Album Review- Eve - Lip Lock

Femme fatale Eve was once the hottest female rapper to on the earth. She was the sole female on Ruff Ryders and was known for serious lyrics and a subtle sexuality that wasn't oversold like with Lil' Kim. She turned all of this into modeling and acting gigs which culminated with the TV show "Eve" which ran on the WB for a couple of years. Since then, she has been off the radar thought a couple of years ago the new album buzz began when she released "Tambourine" but the album never developed. Finally, on her own, Eve has released her new independent album "Lip Lock".

To bring herself back, Eve's first track is the self-titled "Eve" which features Ms. Kitty on the hook. It's immediately apparent that Eve's hiatus hasn't mellowed her any as she comes out aggressively to remind everyone just who she is and the beat bounces too. "She Bad Bad" has a kind of annoying hook thats an attempt to be catchy and might garner spins with a simple beat. Again, Eve comes with a hard delivery telling you why the men want her. The 'single' of the moment is "Make it Out This Town" which features Gabe Saporta of Cobra Starship and represents what Eve  has managed to balance in her career, topical, strong subject matter that doesn't come off as preachy. This song is perfect for all formats of radio and ready for a video and is extra uplifting.

"All Night" with Claude Kelly and Propain is alright for an attempt at a club song. Dawn Richards handles the hook on "Keep Me From You" where she sings nothing can keep Eve away from her lover like being together like hip-hop. The chorus is slowed down but the main verses are very uptempo and fit for the club circuit in top 40 spots. Meanwhile, "Wanna Be" featuring Missy Elliott and Nacho is in the hate it or love it category as they sample a bit of the people's court theme and add a serious drum for the uptempo song that reminds me of something Eve might have had in the Double R days but Eve drops only one verse and Missy kind of weirds the track out with a manipulated vocal.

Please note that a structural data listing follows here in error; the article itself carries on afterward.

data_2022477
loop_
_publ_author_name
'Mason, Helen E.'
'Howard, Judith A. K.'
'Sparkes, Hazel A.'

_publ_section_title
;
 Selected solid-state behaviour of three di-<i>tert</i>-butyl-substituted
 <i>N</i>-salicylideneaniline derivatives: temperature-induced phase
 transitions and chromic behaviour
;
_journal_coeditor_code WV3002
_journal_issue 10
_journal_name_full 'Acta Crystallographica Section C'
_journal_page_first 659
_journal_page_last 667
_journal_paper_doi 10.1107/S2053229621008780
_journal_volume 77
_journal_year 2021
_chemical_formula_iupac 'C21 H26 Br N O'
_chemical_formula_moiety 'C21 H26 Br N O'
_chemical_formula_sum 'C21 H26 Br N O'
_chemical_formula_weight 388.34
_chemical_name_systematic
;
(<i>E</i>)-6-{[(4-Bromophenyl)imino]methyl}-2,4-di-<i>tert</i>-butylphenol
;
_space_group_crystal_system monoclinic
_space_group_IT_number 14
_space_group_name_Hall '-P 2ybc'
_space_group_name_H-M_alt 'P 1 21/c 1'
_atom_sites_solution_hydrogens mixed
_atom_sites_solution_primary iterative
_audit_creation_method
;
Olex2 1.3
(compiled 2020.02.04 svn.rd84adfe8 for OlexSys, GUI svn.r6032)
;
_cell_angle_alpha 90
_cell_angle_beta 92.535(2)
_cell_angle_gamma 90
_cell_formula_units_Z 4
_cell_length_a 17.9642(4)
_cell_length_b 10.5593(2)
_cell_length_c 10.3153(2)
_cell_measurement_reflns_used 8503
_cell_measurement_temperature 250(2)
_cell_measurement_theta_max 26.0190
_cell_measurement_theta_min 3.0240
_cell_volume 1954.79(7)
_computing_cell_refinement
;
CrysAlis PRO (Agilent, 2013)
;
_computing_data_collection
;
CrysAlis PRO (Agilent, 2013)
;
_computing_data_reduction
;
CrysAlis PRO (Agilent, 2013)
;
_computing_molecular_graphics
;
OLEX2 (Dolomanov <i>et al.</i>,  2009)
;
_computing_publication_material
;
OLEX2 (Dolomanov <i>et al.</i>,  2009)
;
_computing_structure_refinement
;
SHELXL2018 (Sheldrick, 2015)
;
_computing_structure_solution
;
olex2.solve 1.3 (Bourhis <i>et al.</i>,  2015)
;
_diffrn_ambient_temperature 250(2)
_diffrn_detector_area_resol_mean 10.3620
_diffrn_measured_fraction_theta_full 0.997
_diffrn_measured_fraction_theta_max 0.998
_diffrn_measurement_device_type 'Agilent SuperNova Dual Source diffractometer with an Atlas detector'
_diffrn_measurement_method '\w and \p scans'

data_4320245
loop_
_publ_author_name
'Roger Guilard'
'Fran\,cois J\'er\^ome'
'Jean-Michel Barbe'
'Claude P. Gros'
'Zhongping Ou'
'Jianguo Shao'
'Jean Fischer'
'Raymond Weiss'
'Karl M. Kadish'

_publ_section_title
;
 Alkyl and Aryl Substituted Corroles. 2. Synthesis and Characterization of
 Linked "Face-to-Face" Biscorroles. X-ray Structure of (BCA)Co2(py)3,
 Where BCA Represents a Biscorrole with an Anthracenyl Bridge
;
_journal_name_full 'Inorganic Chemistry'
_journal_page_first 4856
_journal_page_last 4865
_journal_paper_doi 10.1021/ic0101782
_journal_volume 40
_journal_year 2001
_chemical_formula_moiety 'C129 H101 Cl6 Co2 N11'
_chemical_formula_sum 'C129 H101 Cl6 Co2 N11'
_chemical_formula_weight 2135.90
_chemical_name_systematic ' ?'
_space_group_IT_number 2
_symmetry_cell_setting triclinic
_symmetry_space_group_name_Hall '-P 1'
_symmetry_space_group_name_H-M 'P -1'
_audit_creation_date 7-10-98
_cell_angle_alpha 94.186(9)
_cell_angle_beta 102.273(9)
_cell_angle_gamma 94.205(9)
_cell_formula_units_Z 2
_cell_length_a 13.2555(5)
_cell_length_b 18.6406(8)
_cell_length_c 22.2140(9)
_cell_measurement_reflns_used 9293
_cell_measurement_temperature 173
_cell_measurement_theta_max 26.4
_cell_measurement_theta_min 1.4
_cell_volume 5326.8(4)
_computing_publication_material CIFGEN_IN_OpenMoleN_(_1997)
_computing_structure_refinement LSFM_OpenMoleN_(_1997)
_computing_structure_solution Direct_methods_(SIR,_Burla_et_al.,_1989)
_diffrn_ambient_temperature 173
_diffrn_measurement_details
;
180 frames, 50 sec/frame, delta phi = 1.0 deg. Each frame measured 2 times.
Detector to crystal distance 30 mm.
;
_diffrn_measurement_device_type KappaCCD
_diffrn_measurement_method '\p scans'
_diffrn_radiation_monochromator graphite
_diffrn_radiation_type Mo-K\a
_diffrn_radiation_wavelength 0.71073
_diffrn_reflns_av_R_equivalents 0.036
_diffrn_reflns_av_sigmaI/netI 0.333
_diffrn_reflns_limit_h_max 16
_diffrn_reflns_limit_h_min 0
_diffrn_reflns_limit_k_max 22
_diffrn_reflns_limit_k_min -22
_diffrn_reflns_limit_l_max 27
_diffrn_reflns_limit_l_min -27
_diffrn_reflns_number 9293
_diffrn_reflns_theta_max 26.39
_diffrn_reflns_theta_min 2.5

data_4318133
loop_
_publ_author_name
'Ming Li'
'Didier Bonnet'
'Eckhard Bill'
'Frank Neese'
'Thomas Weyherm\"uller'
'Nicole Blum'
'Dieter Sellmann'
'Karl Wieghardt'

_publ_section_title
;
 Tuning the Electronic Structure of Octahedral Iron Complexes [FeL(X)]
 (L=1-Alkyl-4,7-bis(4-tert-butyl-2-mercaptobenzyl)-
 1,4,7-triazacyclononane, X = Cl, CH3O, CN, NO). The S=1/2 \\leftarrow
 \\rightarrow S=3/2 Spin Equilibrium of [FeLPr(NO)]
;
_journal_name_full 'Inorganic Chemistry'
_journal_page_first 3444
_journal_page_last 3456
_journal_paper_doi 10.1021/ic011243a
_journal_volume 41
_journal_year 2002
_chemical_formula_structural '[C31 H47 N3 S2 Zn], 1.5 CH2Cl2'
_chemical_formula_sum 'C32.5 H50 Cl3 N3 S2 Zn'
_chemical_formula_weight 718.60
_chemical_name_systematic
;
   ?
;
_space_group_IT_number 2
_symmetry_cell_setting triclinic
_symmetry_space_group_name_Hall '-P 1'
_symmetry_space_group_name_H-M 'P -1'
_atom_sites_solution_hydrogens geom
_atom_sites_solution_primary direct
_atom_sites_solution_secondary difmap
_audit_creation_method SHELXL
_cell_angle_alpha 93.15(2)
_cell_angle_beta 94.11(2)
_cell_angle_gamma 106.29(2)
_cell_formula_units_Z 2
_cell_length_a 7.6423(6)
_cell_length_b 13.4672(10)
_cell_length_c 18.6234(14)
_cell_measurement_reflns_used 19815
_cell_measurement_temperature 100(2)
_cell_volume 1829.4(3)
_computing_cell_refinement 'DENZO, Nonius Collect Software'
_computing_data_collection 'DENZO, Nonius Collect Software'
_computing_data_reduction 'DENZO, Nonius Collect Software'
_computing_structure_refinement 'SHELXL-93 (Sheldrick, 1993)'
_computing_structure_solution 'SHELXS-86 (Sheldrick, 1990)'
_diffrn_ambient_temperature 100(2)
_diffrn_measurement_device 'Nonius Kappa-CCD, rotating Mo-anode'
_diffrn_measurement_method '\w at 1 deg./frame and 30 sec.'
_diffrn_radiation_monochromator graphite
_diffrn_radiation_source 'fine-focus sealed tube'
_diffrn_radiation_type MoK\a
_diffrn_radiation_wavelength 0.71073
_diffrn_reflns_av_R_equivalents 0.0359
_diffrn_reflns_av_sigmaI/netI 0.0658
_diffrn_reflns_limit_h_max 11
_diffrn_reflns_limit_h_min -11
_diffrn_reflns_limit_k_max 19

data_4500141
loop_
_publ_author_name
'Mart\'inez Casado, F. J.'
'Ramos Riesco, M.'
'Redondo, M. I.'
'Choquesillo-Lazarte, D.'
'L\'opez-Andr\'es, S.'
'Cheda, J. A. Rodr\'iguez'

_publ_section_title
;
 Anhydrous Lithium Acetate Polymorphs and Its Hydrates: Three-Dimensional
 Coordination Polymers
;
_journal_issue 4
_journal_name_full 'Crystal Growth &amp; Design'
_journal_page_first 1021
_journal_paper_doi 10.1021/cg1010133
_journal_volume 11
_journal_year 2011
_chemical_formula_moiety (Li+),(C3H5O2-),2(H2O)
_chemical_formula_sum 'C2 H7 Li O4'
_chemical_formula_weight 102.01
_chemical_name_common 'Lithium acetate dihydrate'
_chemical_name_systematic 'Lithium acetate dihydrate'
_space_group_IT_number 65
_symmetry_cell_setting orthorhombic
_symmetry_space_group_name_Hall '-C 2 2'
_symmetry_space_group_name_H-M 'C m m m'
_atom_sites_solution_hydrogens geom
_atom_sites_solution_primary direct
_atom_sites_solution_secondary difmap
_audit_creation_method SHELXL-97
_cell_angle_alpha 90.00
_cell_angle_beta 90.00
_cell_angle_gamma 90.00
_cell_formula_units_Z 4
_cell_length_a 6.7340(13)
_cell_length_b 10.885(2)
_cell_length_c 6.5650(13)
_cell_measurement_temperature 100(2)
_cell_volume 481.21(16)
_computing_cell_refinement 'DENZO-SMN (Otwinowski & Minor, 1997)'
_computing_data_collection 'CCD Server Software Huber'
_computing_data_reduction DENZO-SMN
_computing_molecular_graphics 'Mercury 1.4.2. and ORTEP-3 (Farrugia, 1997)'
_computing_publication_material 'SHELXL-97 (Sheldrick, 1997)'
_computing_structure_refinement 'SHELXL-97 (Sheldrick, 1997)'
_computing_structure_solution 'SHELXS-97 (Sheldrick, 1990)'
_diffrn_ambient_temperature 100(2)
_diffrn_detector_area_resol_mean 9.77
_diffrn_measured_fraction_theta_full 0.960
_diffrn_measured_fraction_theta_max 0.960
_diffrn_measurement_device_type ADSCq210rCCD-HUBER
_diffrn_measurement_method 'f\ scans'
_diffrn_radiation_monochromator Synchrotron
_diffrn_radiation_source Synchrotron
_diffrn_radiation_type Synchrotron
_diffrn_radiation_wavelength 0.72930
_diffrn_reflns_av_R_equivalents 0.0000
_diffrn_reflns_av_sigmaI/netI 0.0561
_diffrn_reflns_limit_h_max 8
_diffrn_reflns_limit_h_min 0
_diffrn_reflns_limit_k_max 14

"Grind or Die" isn't bad but it doesn't stand out and the chorus is kind of annoying. "Zero Below"  has Eve speaking on how she feels about her position in the game. She is still feeling that she is as sharp as ever and has no love for anyone else. "Forgive me" is forgettable as Eve raps about why a woman's man man wants her. "Never Gone" is a good song and features Chrisette Michelle in a song about perseverance. Another feature earlier in the album is that of Snoop Dogg on "Mama in the Kitchen" which isn't about anything. The final track is the "She Bad Bad remix" which features Pusha T and Juicy J and Push doesn't do bad here.

Honestly, a lot of artists disappear for a while and come back with less than stellar results. They don't have a head of steam and have trouble defining a sound, Eve avoids these issues and puts out a solid effort especially to handle independently after having major label support for the past few years. Some of the songs are too pop and may not have a true topic for Eve to focus on but the production is top notch and the album sounds cohesive. While she doesn't have too many strictly hip-hop tracks, Eve's rap style helps to maintain the integrity she has accrued over the years even when aiming for a more universal sound. Fans will love what Eve brings to the table even more than others.

Rating: 3/5


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